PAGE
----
BY MICHAEL GALLEGOS
Updates to City College’s wireless internet service have simplified user access, boosted the network’s capacity and increased network speeds for students and faculty that use the service according to Tim Ryan, the network manager for City College.
The installation of new wireless hot spots around the Ocean campus has expanded network coverage and access has been increased five-fold from two thousand users to a maximum of ten thousand registered users on the 802.11b/g Wireless Local Area Network. The WLAN can reach speeds of up to 54 Mbps, but typically runs around 19 Mbps, according to Ryan.
On average, a device can access a hot spot as long is it is no more than 100 feet from a hot spot. These hot spots can be found at multiple locations on the Ocean Campus, including the 200 Series Bungalows, Smith Hall, Batmale Hall, the Student Union, Cloud Hall, the Visual Arts Building and Rosenberg Library. WLAN access is also available on the Evans, Mission, Southeast and Downtown campuses.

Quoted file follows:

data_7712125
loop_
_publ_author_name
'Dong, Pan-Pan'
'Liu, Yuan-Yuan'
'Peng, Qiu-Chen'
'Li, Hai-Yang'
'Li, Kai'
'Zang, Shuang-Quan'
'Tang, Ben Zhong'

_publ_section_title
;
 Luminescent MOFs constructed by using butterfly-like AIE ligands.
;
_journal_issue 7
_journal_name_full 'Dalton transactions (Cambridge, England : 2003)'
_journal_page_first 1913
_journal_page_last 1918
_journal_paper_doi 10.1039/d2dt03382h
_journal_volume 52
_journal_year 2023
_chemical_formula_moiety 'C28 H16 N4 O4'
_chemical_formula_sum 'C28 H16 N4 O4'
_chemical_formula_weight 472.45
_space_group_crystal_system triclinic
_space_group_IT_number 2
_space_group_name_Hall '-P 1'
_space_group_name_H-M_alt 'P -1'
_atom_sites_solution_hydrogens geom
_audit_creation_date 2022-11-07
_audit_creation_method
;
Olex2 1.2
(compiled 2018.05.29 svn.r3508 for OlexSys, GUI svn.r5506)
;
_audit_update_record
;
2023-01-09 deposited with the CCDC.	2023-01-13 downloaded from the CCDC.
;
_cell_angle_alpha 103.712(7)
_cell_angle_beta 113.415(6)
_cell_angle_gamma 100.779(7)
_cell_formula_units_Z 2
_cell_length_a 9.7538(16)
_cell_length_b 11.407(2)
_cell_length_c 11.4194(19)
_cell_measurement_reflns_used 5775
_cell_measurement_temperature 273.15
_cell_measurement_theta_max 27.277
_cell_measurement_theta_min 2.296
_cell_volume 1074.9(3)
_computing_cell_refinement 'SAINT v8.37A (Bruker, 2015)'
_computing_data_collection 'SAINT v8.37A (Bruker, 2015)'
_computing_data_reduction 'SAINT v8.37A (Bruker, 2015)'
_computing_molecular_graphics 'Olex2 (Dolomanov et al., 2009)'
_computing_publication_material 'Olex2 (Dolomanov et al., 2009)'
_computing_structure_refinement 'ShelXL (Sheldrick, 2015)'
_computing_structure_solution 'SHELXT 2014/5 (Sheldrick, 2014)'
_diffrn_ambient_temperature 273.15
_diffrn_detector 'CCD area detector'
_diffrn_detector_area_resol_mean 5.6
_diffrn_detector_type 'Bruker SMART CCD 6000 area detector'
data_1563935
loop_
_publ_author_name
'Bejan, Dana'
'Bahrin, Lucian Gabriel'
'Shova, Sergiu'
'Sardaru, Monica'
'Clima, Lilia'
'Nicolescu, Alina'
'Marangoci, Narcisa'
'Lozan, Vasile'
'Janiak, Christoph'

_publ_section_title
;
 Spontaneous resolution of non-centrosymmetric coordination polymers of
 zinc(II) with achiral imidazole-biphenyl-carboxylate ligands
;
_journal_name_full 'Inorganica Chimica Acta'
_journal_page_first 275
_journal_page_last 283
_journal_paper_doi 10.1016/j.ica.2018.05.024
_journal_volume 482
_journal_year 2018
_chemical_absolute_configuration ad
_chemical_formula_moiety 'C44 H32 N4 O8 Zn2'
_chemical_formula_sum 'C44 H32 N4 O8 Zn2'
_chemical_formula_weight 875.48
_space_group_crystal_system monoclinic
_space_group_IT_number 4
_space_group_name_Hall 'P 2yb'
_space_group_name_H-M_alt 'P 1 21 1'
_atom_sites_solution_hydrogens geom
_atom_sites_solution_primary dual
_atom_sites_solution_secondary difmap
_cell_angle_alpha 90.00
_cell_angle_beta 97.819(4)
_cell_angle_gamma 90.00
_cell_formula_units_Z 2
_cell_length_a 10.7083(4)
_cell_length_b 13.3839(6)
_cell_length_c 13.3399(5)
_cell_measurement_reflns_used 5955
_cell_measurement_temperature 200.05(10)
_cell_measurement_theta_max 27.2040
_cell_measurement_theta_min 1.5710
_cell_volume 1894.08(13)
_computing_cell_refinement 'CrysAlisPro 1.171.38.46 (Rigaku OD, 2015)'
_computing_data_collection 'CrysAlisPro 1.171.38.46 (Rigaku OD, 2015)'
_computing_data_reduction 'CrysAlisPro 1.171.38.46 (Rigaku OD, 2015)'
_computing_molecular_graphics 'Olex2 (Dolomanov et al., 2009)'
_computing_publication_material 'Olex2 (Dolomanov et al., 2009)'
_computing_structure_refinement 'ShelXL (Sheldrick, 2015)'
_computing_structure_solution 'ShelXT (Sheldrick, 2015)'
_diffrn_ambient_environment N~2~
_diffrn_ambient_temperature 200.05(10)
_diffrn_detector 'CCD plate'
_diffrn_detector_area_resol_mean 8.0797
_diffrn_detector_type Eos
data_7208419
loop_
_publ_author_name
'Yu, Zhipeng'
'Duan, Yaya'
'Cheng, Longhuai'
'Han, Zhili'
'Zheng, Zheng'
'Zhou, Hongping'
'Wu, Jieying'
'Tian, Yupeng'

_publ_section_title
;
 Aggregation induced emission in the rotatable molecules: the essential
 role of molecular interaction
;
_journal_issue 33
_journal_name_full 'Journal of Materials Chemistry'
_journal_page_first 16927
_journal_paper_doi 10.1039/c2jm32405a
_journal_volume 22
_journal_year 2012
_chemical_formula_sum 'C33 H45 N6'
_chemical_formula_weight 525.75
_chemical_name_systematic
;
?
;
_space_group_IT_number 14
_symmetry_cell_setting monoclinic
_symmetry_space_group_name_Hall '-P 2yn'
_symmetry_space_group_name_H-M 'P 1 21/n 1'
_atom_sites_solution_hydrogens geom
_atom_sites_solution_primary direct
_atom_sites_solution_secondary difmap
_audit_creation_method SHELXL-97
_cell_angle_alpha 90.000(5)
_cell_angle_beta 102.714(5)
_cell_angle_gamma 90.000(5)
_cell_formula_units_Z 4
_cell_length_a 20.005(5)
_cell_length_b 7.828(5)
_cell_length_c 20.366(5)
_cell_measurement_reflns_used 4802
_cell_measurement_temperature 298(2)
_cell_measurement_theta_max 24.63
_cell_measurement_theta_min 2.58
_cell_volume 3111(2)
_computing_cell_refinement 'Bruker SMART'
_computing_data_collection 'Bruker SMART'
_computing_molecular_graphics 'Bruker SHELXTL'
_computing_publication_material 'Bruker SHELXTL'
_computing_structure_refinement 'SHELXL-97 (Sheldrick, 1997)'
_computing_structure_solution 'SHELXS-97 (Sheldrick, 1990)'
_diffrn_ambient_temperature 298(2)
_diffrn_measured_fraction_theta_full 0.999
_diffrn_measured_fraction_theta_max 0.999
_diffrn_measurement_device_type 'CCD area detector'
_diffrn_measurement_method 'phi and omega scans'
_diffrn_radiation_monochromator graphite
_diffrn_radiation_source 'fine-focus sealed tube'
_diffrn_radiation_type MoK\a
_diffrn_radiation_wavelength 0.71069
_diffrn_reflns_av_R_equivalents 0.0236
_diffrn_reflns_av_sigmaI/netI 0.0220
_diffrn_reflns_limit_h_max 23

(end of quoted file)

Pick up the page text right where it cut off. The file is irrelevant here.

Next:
Further network expansion and installation of more hot spots is expected to happen in September, increasing the range and coverage of Ocean campus’ WLAN, making Internet access easier and more accessible while on campus.
Students and staff can access the free network by sign-up at http://www.ccsf.edu/wlan. Comprehensive instructions to register your wireless device, troubleshooting and answers to frequently asked questions are also available on the website. Registration take less then two days and each student or staff member can register up to two devices.
When asked, many students were not familiar with the free service available to them, or were not expecting to be regular users of the service.
“I didn’t know that free Wi-Fi was available on campus, but I would probably only use it if I had to, since I don’t usually travel with a laptop, “ said Andrew Sargenti, 20, a Sociology major.
Mary Jane Sacks, a 21-year-old Business Administration major was also unfamiliar with the wireless network, saying “I don’t think I would use it. My laptop is too heavy, and I already have a computer at home.”
The network requires users to have a wireless device that supports the security protocol WPA. Wireless devices such as the iPod Touch and iPhone are supported as well.
“The WPA key [the network uses] is not one hundred percent secure, but it definitely helps,” said Ryan.
“There is little threat of identity theft, [but] I would definitely recommend anti-virus and anti-spyware software.”
For users who are having trouble with the service, live support is also available Monday – Thursday, from 12:30 p.m. to 2 p.m. in Science Hall, room 37.